5 lessons I’ve learned in 5 years of pastoring.

November 17, 2011 — Leave a comment

My young family and I moved to Spokane, WA, on November 25, 2006. We had transitioned from full-time evangelists to pastors in less than 2 weeks. I was officially voted in as pastor on November 21st. Life was a blur at its slowest moments. We had 77 people in our first service and averaged in that ballpark for the rest of the year.

I had never been in a staff meeting. I had never led a group of elders. I had never counseled anybody. I had a lot to learn and made many mistakes. Here are 5 things that I have learned in 5 years as pastor of ConnectPoint.

1. Bring your own shoes. The usual pressure that is placed on a new pastor is to try to fill the preceding pastor’s shoes. Bring your own shoes. Make your own tracks. Don’t try and fight your giants in somebody else’s armor. After Moses died, Joshua was appointed as the new leader. God spoke a very important promise to Joshua in the genesis of his new task.

Joshua 1:3 – Every place the sole of your foot shall tread upon, that have I given unto you.

New leader. New shoes. New tracks.

2. Be friends with your staff. I have fun with my staff. We joke around at staff meetings. We have inside jokes that nobody else would understand. We also get our work done. We have fun while we do it. I love my staff and wouldn’t consider elevating a leader that wouldn’t laugh with us.

3. Don’t fear people. You will preach doctrine that some won’t agree with. There will be wolves to deal with. You will have to change the church to fit the mission that God has given you. This will require paradigm shifts, personnel shifts, etc. You will have face-to-face confrontations. You can’t allow the fear of people to stop your vision. Make the tough decisions. Don’t poll your popularity.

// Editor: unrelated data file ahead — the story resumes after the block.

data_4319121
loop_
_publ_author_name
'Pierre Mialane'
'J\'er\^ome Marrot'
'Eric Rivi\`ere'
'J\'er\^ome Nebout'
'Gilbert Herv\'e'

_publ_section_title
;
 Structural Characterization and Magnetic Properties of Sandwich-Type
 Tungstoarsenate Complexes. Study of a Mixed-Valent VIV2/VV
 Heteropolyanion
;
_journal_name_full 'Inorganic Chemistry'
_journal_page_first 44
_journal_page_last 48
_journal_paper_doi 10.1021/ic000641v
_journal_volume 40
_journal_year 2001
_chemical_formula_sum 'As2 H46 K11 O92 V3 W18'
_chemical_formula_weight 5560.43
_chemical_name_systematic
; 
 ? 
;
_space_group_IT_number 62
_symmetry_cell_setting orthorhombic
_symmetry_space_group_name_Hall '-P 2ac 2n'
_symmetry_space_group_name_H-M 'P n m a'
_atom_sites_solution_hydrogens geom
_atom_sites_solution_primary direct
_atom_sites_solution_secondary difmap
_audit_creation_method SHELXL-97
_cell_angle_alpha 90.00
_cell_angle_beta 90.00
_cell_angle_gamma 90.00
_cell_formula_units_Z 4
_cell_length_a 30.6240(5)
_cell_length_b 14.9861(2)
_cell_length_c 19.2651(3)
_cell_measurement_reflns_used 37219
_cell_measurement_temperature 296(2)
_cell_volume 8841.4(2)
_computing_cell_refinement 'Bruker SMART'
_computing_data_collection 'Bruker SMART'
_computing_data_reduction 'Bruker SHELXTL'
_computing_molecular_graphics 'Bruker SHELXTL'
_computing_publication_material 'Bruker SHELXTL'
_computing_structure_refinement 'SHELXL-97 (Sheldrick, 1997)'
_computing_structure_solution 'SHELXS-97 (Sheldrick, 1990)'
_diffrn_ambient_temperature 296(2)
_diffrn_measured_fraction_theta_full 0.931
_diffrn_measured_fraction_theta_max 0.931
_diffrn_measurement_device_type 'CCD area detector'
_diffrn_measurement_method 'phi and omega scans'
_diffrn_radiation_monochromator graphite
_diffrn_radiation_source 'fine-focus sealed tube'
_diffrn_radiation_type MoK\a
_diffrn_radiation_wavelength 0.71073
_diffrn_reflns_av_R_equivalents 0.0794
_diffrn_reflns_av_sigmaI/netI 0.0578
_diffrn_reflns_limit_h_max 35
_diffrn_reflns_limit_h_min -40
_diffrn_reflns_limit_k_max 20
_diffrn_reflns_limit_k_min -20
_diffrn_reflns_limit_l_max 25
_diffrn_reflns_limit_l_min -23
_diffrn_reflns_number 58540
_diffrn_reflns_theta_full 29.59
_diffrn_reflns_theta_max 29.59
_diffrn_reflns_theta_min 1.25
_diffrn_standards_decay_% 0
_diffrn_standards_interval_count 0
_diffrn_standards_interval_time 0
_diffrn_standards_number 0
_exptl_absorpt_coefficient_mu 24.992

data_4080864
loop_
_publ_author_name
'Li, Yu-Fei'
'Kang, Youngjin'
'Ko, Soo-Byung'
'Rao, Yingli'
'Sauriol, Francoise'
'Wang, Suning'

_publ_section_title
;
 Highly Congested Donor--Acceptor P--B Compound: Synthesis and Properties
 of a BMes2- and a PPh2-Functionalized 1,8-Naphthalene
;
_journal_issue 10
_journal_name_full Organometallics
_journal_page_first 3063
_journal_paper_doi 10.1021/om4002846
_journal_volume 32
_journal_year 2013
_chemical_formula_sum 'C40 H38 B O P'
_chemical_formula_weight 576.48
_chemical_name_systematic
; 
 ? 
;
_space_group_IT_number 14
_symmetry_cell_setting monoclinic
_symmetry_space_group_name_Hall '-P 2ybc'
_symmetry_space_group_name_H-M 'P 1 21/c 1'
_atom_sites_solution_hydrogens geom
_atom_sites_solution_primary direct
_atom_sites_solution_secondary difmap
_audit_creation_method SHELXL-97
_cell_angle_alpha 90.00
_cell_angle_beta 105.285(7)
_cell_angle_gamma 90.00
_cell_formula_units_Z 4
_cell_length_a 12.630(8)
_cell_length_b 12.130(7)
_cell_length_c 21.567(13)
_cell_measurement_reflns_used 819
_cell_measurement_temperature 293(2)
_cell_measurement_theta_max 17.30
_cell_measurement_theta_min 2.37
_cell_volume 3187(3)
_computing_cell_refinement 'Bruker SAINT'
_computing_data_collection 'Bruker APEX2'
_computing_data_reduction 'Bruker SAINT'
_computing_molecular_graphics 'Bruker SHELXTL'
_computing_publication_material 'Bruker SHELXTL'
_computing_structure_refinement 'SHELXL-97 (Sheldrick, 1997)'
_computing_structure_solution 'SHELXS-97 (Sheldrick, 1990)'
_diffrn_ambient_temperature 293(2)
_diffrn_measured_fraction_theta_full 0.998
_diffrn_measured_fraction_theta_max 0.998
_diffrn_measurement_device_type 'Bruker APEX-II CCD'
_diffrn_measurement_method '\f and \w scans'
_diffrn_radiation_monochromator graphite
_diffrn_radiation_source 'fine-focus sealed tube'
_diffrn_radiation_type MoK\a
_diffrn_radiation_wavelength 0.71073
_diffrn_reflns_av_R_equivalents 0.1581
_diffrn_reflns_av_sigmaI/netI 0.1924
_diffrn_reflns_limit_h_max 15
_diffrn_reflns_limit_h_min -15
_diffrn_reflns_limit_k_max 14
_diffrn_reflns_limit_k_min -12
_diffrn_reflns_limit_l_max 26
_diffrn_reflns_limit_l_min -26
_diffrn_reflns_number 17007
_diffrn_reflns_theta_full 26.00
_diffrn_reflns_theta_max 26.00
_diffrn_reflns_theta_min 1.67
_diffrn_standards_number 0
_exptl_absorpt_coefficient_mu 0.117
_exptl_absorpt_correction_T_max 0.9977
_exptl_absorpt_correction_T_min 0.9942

4. Let your wife find her niche.

Luke 1:57-63 – Now Elisabeth’s full time came that she should be delivered; and she brought forth a son. And her neighbors and cousins heard how the Lord had shewed great mercy upon her; and they rejoiced with her. And it came to pass, that on the eighth day they came to circumcise the child; and they called him Zacharias, after the name of his father. And his mother answered and said, Not so; but he shall be called John. And they said unto her, There is none of thy kindred that is called by this name. And they made signs to his father, how he would have him called. And he asked for a writing table, and wrote, saying, His name is John. And they marvelled all.

All the neighbors and cousins gathered around Elizabeth hoping to name her baby. They called his name Zacharias. This was a problem because God wanted his name to be John. Obeying God, Elizabeth called him John. The new name was official, only after her husband backed up her decision to name him John.

Don’t let anybody tell your wife what her gifting should be. God has a divine purpose on her life that will probably be a paradigm shift for most saints. She doesn’t need to be the keyboard player, Sunday School director, etc. What is God calling her to do? What does she want to do? Find her niche, and support her completely.

5. Every Moses is given an Aaron.

Exodus 4:15-16 – And thou shalt speak unto him, and put words in his mouth: and I will be with thy mouth, and with his mouth, and will teach you what ye shall do. And he shall be thy spokesman unto the people: and he shall be, even he shall be to thee instead of a mouth, and thou shalt be to him instead of God.

Moses had great strengths and g g g glaring weaknesses. Moses could lead and hear from God. He just couldn’t talk. God called Aaron to talk for Moses. Each leader has strengths and weaknesses. Instead of getting speech lessons – let Aaron talk. You go up the mountain and hear from God and lead your people. Let your Aaron’s lead in the areas where you are weak.